Lesson Preparation Equipment/Materials Computer, Audio, Internet, YouTube (first 2 minutes). Picture of Esterhazy house in Vienna. Copy of lyrics to Emperor Quartet for each student. Cardstock, scissors, glue, pencils, pens, markers. Short story (local news article, picture book, etc) about a youth being socially engaged in their community. Advanced Preparation Photocopied lyrics to Emperor Quartet (included) for each student. Find a recent news article regarding a youth being socially engaged or bring the book Build a Better World. Find an appropriate pop song that can be played in class (no cursing or reference to drugs, alcohol, sex, etc.).
Set: (6 min) Have students listen to “Emperor Quartet” by Haydn, first few minutes. Why learn about composers who lived over 200 years ago? Listen to an appropriate pop song; Ex: something by Taylor Swift, Harry Styles, Ed Sheeran, etc. Most of western music (including pop, western, rock, hip-hop, etc) is built off music systems, rules, developments, etc of European composers.

Development: (34 min) Invite students to research the work of visual & performing artists that address a social issue.   One student reads soliloquy (included, I wrote). Hand out lyrics for Emperor Quartet and listen to the first few minutes of the piece again encouraging students to follow along. Discuss (answers found within the soliloquy) why Haydn composed this piece of music. What inspired him? Who/ what did he compose for? What was the purpose of his composition? What was his social issue? How did Haydn use his art for social change? How can art be an effective vehicle for social change? What can you do to promote social change? Students cut the prepared lyrics and create their own poem to represent their social issue. The cut words can appear in any order the students choose. New words can be added; encourage students to use at least some of the lyrics provided. Encourage a nice visual representation. On the back of their cut poetry the student writes two sentences explaining/ commenting on their poem: what it means to them.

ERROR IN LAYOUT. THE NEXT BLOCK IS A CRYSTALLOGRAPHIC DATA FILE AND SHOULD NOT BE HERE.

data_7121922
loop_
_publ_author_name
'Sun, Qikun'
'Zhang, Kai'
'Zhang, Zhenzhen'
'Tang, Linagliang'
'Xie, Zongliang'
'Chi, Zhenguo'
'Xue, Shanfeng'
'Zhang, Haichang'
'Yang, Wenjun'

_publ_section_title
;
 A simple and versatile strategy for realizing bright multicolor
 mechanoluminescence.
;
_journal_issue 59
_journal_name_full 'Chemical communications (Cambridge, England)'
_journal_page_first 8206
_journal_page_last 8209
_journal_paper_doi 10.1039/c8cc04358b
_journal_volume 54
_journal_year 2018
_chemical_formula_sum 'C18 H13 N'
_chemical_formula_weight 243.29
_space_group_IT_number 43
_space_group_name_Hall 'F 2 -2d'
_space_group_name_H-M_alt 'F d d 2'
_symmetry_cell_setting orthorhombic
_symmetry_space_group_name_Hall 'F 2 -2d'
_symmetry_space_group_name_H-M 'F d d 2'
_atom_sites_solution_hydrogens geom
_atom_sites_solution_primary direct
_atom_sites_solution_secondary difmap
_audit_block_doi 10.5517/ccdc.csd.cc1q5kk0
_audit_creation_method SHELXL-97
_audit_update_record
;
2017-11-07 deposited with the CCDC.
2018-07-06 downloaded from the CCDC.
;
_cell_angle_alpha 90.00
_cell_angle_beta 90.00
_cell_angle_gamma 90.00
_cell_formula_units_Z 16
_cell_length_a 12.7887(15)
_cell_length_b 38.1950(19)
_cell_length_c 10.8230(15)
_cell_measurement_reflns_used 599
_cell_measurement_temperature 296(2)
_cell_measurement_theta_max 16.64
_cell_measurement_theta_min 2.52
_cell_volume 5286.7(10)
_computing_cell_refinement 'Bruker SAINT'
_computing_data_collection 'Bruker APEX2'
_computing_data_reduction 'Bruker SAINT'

Closure: (10 min) Students can share their cut poetry. Cut poetry is handed in for assessment.